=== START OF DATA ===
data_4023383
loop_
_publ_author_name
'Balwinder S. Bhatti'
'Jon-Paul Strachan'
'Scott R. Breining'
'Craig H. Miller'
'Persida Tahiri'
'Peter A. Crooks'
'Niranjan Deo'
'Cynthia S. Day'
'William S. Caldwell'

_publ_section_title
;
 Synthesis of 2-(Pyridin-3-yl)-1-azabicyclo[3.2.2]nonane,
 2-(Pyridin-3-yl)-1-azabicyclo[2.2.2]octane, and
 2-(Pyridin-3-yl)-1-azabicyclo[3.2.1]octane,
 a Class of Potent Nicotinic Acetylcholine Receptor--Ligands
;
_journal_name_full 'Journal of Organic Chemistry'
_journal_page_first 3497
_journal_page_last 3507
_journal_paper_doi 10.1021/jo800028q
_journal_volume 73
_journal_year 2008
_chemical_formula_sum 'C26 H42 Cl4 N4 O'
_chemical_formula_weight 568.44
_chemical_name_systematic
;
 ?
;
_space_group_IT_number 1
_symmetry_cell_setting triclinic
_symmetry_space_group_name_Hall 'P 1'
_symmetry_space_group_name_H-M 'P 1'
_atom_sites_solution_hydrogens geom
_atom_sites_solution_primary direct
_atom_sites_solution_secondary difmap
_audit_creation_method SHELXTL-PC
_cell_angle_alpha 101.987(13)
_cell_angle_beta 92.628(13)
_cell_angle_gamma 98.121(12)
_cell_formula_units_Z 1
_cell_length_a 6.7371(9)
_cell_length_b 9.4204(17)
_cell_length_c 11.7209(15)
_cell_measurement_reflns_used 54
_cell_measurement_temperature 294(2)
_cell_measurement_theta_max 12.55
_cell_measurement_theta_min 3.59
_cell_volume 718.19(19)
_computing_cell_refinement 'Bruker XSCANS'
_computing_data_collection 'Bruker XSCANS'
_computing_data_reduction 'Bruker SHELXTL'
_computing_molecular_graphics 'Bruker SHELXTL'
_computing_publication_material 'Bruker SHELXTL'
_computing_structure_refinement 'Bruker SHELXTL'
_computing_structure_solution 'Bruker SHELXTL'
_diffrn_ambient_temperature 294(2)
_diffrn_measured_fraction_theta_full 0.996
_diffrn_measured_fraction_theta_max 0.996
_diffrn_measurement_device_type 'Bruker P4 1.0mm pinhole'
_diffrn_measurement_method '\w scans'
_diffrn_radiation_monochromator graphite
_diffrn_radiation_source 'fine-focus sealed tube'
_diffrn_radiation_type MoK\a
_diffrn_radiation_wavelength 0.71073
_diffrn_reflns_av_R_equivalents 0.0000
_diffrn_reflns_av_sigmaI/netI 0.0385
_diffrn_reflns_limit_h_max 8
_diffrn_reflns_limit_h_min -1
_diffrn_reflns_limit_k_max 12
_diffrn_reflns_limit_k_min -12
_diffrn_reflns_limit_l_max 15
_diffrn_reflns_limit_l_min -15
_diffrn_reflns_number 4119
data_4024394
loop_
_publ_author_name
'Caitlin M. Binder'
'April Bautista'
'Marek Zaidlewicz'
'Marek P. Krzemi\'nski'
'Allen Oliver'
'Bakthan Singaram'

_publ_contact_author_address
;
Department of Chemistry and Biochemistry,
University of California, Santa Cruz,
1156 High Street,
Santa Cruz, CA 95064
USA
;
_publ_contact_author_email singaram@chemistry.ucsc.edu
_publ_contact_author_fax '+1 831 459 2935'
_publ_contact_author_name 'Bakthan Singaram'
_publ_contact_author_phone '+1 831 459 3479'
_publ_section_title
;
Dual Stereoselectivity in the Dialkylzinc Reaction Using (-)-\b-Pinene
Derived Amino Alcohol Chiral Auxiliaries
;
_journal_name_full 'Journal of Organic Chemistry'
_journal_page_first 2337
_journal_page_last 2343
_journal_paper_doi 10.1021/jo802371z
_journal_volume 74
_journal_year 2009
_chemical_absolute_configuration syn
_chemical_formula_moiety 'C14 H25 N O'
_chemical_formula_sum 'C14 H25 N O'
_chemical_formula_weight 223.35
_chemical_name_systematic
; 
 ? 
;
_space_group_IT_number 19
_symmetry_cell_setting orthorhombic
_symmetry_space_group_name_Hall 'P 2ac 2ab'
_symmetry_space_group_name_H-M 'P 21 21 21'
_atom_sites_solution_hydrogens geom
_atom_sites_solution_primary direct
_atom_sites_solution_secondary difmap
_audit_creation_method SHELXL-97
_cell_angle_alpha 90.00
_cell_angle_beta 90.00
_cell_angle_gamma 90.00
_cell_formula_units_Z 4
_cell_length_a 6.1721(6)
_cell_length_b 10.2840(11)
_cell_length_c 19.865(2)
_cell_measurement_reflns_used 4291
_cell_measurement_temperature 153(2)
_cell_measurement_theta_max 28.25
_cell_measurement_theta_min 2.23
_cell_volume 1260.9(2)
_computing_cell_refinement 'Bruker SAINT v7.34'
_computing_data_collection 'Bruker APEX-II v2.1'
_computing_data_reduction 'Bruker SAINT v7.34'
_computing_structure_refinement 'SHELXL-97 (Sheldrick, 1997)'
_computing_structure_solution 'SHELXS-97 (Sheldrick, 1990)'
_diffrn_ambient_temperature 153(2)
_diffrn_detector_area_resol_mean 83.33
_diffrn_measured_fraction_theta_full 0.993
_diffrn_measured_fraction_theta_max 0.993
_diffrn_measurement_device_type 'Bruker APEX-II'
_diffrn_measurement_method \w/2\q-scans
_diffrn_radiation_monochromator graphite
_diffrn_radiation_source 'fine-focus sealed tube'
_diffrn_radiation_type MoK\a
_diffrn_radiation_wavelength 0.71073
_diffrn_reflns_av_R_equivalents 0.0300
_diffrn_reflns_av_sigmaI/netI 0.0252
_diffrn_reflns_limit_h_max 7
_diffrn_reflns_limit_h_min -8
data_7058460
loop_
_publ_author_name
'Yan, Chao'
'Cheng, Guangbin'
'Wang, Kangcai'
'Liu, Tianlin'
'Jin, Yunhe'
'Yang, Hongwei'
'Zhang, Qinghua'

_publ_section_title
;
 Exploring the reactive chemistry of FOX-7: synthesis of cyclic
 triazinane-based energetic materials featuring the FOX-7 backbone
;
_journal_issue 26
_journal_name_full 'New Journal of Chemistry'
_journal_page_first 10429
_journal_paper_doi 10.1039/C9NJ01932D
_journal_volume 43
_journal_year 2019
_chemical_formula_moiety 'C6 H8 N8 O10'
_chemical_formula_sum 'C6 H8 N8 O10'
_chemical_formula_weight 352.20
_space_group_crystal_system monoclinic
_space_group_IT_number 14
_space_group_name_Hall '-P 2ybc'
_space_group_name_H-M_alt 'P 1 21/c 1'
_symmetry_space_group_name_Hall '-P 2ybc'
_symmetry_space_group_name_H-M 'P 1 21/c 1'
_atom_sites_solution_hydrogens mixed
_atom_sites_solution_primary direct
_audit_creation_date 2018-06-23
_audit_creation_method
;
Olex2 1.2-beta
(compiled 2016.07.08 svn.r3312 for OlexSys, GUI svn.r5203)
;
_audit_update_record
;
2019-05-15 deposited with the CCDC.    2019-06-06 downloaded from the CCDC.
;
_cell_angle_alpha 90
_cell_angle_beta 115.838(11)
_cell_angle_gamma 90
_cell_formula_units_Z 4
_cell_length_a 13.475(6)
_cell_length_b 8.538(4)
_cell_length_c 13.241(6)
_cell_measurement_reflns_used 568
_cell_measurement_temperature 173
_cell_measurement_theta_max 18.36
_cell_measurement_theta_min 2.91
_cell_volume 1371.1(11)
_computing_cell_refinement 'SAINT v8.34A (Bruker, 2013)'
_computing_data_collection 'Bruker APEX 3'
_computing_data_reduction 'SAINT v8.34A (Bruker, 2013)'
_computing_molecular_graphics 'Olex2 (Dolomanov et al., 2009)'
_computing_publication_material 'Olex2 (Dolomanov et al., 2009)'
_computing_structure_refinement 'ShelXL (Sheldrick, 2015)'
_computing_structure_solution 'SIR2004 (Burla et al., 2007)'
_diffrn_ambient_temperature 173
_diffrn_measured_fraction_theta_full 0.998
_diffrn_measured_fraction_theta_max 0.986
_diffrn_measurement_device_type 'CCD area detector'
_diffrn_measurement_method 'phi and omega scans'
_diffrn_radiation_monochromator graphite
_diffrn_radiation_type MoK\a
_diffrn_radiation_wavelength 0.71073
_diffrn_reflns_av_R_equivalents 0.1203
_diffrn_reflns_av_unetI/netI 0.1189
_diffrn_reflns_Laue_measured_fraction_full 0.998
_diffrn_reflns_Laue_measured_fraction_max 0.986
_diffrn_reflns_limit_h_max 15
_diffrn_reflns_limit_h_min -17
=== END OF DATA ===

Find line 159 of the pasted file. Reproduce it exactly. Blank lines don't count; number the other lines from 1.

'Yan, Chao'